Given the ASCII code \$n\$ of the relevant smiley character, we apply the following formula to get the happiness:

$$h(n)=(390\bmod (n-1))\bmod 4$$


C (gcc),  36  32 bytes

Using Uriel's formula is 1 byte shorter.

f(char*s){s=s[*++s%9<1]*2%19&3;}

Try it online!

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1
  • \$\begingroup\$ -1 byte for both, by recursively searching for the end of the string. \$\endgroup\$
    – Bubbler
    Apr 2 '20 at 1:43
4
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Jelly,  8  7 bytes

⁽$9,4ḥ’

A monadic Link accepting a list of characters which yields an integer in \$[0,3]\$.

Try it online!

How?

⁽$9,4ḥ’ - Link: list of characters, A
⁽$9     - base 250 literal = 10058
   ,4   - pair with four
     ḥ  - Jelly hash A using 10058 as a salt and [1,2,3,4] as the domain
      ’ - decrement

Previous 8 byter:

“|)D”iⱮS

Try it online!

How?

“|)D”iⱮS - Link: list of characters, A             e.g. ":-)"     OR  ":-("
      Ɱ  - map across c in A with:
     i   -   first index of c in (or 0 if not found):
“|)D”    -     list of characters = "|)D"               [0,0,2]       [0,0,0]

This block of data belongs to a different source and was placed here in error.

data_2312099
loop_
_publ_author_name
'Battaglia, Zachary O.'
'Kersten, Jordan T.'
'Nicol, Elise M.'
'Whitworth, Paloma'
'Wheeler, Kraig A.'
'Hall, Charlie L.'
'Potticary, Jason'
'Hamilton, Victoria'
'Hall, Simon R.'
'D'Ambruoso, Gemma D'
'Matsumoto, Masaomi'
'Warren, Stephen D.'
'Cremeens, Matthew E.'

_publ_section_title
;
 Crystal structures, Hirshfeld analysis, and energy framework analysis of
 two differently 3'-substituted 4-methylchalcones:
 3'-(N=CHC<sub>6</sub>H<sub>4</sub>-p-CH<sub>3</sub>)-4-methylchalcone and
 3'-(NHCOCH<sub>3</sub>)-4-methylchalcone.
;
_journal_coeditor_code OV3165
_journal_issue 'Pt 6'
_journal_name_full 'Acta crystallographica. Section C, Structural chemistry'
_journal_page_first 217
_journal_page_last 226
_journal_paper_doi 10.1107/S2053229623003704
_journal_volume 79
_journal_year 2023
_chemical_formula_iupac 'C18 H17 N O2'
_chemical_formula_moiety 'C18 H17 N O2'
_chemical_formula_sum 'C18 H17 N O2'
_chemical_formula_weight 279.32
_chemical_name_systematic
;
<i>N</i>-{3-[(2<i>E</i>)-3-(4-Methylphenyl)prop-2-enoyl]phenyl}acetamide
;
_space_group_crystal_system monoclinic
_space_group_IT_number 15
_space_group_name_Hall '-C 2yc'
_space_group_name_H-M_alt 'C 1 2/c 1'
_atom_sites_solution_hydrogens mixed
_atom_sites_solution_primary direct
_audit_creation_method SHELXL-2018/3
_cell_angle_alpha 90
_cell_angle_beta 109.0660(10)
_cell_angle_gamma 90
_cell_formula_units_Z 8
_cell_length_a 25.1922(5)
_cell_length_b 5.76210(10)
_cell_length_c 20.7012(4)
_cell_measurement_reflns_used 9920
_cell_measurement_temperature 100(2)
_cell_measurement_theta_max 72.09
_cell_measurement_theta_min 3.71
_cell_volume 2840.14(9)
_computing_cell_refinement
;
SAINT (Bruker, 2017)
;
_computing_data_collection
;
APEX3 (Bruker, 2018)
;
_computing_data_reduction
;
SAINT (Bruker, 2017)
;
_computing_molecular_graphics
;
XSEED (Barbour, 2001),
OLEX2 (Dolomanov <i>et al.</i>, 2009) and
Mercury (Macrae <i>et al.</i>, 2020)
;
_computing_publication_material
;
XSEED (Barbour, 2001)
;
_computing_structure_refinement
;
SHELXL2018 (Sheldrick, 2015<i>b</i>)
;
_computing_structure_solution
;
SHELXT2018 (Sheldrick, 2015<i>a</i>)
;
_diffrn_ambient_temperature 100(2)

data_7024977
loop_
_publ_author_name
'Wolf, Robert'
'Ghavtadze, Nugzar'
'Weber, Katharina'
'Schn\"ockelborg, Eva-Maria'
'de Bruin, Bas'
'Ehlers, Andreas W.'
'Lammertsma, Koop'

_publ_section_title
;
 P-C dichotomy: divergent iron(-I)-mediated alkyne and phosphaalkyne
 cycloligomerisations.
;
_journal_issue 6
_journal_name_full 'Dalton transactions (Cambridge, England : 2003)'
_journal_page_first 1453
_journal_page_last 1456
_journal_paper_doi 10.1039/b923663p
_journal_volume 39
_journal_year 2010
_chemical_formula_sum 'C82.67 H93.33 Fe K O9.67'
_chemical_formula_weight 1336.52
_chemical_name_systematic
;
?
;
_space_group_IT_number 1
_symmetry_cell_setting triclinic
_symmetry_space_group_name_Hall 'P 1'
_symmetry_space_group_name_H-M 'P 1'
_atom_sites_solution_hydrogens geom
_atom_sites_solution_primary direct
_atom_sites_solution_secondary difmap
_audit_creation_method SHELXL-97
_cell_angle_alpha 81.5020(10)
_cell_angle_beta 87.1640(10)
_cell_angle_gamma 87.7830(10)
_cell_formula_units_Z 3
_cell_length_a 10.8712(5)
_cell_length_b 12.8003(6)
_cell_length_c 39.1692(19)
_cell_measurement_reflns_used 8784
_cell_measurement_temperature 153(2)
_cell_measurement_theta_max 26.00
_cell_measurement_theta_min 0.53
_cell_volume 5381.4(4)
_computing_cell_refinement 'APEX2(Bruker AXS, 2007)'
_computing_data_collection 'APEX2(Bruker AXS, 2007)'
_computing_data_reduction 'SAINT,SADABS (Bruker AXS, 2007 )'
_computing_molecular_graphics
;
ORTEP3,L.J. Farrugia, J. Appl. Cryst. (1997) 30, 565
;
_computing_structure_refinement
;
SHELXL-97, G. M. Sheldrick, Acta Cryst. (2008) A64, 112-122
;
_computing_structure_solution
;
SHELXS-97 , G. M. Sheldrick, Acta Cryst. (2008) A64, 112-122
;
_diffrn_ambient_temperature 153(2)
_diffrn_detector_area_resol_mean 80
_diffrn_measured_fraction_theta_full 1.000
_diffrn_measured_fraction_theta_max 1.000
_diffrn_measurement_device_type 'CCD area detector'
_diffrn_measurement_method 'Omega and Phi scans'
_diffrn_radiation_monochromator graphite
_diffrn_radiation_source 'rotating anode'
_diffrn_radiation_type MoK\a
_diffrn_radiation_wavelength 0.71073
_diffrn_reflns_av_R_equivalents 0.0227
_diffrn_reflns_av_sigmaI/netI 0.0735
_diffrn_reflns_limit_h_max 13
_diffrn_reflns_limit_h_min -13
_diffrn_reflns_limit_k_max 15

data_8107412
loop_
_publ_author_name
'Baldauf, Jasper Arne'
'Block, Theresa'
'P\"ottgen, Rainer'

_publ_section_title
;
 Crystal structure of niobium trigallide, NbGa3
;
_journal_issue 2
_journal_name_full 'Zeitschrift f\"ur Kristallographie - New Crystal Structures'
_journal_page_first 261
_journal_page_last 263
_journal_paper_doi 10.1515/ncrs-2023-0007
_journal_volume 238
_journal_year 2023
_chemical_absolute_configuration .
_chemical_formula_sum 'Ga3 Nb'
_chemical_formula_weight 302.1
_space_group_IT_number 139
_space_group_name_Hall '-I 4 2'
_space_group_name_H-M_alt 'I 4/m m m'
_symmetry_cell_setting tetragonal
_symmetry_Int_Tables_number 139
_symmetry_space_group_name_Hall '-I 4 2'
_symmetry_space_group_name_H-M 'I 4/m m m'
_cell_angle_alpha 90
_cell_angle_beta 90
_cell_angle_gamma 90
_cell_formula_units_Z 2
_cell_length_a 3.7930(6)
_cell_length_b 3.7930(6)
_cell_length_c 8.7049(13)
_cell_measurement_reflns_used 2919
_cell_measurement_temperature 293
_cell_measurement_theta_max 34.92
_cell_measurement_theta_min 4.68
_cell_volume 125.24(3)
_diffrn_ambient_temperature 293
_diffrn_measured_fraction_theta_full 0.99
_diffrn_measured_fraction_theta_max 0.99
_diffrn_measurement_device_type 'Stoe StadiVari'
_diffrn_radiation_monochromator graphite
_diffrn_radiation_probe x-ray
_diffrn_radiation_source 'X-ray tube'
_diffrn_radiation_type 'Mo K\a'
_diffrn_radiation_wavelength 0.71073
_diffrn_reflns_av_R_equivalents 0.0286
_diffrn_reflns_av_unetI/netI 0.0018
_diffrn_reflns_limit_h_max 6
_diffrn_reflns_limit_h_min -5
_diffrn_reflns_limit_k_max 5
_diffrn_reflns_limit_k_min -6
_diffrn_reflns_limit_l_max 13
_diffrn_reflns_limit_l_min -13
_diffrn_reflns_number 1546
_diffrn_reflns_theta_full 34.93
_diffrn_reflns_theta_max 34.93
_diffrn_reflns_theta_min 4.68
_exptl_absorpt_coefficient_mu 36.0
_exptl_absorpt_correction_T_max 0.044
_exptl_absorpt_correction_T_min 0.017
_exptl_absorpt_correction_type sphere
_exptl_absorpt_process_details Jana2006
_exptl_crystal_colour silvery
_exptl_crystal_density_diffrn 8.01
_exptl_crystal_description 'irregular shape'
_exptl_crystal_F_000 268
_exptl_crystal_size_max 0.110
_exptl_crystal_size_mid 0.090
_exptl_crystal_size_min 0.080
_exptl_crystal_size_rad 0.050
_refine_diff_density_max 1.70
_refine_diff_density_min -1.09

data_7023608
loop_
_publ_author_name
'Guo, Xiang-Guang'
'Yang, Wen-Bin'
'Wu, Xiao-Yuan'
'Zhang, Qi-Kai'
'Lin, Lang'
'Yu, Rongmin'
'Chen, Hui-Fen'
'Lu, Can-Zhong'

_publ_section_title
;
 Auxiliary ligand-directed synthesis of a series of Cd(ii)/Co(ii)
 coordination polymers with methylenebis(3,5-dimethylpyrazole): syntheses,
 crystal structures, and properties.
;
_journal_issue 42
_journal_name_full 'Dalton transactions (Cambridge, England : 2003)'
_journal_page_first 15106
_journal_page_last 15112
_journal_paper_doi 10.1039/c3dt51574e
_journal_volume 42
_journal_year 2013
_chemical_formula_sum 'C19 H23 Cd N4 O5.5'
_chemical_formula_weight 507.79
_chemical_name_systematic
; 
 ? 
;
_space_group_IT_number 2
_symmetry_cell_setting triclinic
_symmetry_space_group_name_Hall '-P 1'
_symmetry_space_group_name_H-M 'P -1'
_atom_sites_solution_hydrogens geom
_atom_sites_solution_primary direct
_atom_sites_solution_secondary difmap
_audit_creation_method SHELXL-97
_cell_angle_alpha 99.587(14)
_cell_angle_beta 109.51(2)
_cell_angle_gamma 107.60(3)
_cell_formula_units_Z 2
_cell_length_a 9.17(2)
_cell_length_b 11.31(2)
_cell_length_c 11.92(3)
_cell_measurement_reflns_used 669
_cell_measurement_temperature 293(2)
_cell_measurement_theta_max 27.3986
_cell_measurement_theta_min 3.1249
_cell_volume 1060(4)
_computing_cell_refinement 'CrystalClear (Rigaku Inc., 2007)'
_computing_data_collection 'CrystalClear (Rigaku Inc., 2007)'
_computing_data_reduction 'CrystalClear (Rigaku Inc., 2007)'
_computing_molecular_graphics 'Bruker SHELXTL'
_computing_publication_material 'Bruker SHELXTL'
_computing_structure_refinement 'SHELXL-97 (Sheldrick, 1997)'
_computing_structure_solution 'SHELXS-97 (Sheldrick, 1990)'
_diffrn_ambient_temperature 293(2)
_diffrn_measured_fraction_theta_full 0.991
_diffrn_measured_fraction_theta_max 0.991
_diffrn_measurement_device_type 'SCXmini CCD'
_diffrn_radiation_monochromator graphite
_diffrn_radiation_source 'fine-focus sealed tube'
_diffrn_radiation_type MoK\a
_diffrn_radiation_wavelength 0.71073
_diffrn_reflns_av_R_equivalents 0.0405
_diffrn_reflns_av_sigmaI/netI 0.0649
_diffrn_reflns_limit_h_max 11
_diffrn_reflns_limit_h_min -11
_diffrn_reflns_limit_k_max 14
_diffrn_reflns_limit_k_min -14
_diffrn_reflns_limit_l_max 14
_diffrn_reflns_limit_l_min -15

S - sum                                          2             0
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4
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Raku, 19 bytes

{TR:d/(|)D:-/0123/}

Try it online!

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1
  • 2
    \$\begingroup\$ If raku -p is acceptable, you could reduce to tr:d/(|)D:-/0123/ \$\endgroup\$
    – Sebastian
    Apr 4 '20 at 4:18
4
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Bash + GNU utilities, 17 bytes

tr '(|)D:-' 0-3\ 

Try it online!

Note: There's a space character after the backslash.

Input on stdin, output on stdout.

The challenge doesn't specify the format of the output. Depending on the input, this program may print the output in either %2d or %3d format (that is, with one or two spaces before the 0, 1, 2, or 3).

If that's not acceptable, then

tr -s '(|)D:-' 0-3\

(20 bytes) always prints the digit in %2d format. (There's a space after the backslash here too.)

Or

tr '(|)D:-' 0-4|tr -d 4

(23 bytes) prints just the digit (with no spaces).

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4
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Mornington Crescent, 1820 bytes

Try it online!